“Take cover! Don’t worry about those idiots if they want to kill themselves,” shouted Major Danger, pointing at us. His men crouched behind the dozen sandbags on the roof parapet.
Sayed Khatar, or Major Danger as we call him, was reacting to the sighting of a Taliban heavy machine-gun. Two enemy heads bobbed up and down as the weapon fired single rounds at something off to our right. Each shot raised a cloud of dust giving away its position, but because the gun was more than 800 metres away we couldn’t even hear it firing. Provided with such a clear target, the Major couldn’t resist having a go. He sent two men down to their derelict Soviet armoured vehicle, from which they fired four slim missiles at the Taliban.
The first landed left. A slight adjustment. The second landed right. Further correction. The next two landed in the right direction, but the weapon was so badly maintained that the barrel couldn’t be raised enough to increase the range. When the Major called for effective fire, the rounds fell well short of the emplacement.
And so, perhaps, we recorded the first exchange in anger between the Northern Alliance, or United Front, forces and the Taliban at Bagram, north of Kabul. It was a good illustration of exactly what is going on here: not a lot. After three days of sitting on Major Danger’s roof, this was the only thing that had happened not for the cameras. Contrary to most press reports, the United Front forces are not about to take on a foe that outnumbers them by almost three to one.
To further slow things down, winter has arrived. In just three days, Jabal Saraj, the tiny town at the mouth of the Salang valley, went from dusty, dry and hot to muddy, cold and sluiced with icy rain. Snow already blocks the Anjoman pass, the resupply route from the north to the southern regions of opposition-held territory. No wheeled vehicles could pass.
During the day, the United States air force has carried out desultory bombing on the margins of the Shomali plains, north of Kabul. The targets, we are told, are strategic: artillery positions, ammunition dumps and those elusive military entities, command and control centres. Widely reported as carpet-bombing, the strikes are in fact highly targeted. I have watched each morning as a single B-52 bomber makes two runs. Each time, 25 old-fashioned “dumb” bombs explode, causing an impressive array of black smoke plumes that quickly mix with the brown of the desert and drift off on the winter wind.
This bombing is not rattling “every window-pane on the Shomali plains”, as the BBC World Service reported last week; in the 14th century, which pervades most of the country, houses don’t have glass in their windows – and anyway, the raids are momentary and geographically spread out. Every day, we groan as we read another colleague’s copy describing how “yesterday’s bombing was the most intense yet”. You would be forgiven for believing that, at this rate, the plains will soon look like a First World War battleground, all stumps and craters.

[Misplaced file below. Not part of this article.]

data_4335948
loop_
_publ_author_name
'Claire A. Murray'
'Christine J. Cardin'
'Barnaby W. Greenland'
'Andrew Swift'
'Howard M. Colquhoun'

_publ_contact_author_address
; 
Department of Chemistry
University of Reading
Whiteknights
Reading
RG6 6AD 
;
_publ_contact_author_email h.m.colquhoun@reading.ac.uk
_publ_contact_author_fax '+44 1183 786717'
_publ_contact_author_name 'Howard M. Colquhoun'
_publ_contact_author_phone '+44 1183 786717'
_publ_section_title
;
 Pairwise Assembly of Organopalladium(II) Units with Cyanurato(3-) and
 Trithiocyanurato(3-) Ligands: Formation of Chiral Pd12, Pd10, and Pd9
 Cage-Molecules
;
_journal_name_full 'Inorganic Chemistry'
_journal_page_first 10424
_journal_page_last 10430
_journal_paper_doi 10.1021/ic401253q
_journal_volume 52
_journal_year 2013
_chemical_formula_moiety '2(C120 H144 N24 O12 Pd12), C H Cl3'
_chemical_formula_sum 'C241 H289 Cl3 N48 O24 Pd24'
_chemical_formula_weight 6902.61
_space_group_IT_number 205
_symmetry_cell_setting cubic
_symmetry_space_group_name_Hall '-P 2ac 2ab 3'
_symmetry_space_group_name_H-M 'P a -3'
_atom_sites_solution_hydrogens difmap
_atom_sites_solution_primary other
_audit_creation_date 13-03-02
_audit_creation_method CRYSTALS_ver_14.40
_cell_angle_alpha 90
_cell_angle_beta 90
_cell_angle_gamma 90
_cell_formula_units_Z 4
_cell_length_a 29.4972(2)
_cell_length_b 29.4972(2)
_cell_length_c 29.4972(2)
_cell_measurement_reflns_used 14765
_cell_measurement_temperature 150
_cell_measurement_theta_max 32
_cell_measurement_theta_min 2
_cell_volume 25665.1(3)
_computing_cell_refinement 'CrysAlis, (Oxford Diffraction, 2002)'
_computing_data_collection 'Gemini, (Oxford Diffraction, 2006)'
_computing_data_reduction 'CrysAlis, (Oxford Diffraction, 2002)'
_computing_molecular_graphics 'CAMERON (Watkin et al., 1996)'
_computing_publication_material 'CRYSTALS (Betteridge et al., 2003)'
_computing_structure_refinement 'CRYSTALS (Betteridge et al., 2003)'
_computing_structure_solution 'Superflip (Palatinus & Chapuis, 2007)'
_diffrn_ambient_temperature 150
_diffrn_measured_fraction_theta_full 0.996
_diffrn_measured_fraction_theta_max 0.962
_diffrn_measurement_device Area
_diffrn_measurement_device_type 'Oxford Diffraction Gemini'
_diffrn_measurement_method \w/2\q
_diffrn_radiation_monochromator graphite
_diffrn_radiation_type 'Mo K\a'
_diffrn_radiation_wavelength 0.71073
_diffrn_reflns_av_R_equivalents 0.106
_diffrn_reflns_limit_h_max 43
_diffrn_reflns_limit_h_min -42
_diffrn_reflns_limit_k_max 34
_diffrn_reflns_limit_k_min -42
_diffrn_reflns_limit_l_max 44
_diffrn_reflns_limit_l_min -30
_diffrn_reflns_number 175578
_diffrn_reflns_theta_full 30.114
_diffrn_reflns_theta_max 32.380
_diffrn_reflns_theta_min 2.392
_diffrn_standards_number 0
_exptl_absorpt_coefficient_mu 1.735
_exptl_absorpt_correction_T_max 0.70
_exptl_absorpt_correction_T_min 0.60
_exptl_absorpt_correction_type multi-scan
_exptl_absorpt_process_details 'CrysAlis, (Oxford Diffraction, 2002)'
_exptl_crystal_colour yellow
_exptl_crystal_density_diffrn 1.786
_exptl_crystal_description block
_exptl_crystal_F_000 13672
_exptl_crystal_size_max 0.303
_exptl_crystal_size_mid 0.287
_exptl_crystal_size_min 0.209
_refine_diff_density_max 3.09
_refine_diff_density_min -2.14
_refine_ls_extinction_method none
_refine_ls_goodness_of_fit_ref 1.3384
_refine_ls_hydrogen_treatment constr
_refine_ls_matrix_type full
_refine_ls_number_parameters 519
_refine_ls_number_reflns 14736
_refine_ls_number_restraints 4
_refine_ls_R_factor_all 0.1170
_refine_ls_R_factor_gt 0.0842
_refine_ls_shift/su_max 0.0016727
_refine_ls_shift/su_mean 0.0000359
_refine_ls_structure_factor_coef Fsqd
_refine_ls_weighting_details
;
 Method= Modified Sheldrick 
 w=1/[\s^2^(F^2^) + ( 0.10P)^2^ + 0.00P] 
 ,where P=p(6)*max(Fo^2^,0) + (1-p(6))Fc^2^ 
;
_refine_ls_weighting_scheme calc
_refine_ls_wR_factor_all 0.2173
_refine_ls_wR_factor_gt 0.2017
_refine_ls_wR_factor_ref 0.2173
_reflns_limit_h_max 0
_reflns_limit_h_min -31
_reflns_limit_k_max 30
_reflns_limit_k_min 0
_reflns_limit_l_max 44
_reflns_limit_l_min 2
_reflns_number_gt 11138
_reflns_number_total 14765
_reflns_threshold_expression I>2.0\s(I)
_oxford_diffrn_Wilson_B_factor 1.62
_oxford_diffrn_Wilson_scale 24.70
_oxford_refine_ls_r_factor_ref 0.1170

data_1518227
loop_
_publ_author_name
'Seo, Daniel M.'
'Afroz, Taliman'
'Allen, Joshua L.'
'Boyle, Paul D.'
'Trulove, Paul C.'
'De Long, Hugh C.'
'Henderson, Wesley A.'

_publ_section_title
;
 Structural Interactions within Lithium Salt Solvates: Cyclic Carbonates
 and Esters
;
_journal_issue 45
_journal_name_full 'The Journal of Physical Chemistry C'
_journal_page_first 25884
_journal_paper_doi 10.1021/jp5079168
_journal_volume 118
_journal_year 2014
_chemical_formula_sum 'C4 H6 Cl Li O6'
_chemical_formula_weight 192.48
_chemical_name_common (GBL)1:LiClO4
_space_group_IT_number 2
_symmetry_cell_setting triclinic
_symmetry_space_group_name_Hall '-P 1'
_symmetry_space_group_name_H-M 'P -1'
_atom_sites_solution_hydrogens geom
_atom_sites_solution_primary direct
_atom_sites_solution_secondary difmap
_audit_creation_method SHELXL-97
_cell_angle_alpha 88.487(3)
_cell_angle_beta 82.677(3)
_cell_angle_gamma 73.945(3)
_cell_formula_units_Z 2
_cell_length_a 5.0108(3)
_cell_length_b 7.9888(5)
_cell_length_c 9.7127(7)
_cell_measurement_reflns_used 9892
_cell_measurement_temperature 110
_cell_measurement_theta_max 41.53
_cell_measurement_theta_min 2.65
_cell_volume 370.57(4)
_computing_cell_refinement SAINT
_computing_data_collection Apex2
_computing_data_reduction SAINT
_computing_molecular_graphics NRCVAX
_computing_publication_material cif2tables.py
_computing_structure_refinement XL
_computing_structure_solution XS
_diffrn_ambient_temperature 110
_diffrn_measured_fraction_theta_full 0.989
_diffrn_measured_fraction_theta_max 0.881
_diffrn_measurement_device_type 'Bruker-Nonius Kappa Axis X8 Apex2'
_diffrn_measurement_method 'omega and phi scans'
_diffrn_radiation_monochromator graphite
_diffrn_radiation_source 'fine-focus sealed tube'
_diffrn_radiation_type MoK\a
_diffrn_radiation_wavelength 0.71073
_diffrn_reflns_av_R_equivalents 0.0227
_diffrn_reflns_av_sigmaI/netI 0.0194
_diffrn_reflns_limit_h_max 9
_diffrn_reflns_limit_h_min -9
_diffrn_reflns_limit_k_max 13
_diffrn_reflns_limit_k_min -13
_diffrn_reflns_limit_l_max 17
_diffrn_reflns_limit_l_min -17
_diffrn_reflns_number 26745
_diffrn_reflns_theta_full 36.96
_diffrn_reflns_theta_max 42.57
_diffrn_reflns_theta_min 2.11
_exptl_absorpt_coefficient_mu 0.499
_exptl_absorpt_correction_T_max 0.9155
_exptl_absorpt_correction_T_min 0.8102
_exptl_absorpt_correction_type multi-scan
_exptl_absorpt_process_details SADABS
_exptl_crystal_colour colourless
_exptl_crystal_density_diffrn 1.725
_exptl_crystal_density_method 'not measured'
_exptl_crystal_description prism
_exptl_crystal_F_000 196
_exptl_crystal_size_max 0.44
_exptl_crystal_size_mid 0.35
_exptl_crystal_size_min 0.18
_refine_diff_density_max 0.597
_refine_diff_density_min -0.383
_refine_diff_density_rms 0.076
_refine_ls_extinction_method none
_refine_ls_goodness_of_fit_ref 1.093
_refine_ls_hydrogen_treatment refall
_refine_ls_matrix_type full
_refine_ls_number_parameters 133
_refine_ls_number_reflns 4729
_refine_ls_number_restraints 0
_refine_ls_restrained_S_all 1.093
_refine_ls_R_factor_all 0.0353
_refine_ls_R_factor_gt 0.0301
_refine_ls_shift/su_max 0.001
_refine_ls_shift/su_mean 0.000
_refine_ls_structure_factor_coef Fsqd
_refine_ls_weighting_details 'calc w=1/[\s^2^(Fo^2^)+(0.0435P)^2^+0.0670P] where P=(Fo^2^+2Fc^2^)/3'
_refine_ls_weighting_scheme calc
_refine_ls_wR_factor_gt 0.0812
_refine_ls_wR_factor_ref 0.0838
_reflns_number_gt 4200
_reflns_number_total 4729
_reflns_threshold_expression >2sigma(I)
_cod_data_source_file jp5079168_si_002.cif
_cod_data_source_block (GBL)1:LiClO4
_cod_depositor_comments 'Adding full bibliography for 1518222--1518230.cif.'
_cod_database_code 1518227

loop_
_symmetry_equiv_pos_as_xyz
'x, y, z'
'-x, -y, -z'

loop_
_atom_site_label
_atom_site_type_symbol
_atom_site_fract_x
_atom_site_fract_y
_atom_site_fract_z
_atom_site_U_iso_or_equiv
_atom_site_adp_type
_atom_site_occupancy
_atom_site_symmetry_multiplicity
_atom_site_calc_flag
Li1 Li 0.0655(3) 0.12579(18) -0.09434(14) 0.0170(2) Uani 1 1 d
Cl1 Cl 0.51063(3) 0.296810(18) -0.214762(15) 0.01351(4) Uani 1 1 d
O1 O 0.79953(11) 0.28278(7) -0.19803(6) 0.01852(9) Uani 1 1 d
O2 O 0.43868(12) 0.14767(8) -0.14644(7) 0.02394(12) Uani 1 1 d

Hyperbole is not confined to the bombing. New combat fatigues ordered by the famous mujahedin commander Ahmed Shah Massoud, before he was assassinated pre-11 September, were distributed to a mustering of 350 fighters. An Associated Press writer described how “the appearance of some 800 to 1,000 elite troops near the front here [was] the first tangible sign the opposition [is] gearing up for a move on the capital”.
Others have similarly brought an enthusiastic lack of analysis to their reporting, failing to compare the claims of front-line commanders and United Front politicians with what they actually see. Drive around the rear areas of the Kabul front and there are no signs of an impending campaign. Artillery ammunition is not stacked in readiness. Troops are not bivouacked along the roads. Armoured vehicles are not massing to be fuelled and munitioned.
The concentration of journalists in Jabal Saraj to cover the United Front’s war on the Taliban has resulted in many gross exaggerations. With little to report as the “new” war grinds along to an Afghan timetable, we are all under western time constraints to report progress on the ground. After all, journalists are not paid to report that there’s nothing to report.
Last weekend, the first US operatives arrived on the Kabul front, when a Twin Otter light aircraft touched down on the newly finished Gulbahar airstrip. An American radio reporter who found himself a few feet from the five non-uniformed and short-haired men who disembarked asked if they were journalists – and got no reply. Yonus Qanoni, the opposition interior minister, later detailed how the new airstrip will become the United Front’s air bridge. Having finally realised that the opposition forces are the only hope on the ground, the US has bought ammunition and material from the Russians to resupply the United Front. The Gulbahar strip will allow its shipment to the Kabul front for the much-vaunted offensive. “We are at the top of our readiness,” Major Danger said, with a generous sweep of the hand indicating the indolent soldiers lounging on his rooftop between air strikes. But when asked why so few men were in evidence, he admitted: “It has started raining, so they have gone to plant in their fields.”
Tim Lambon is working with Channel 4 News in Afghanistan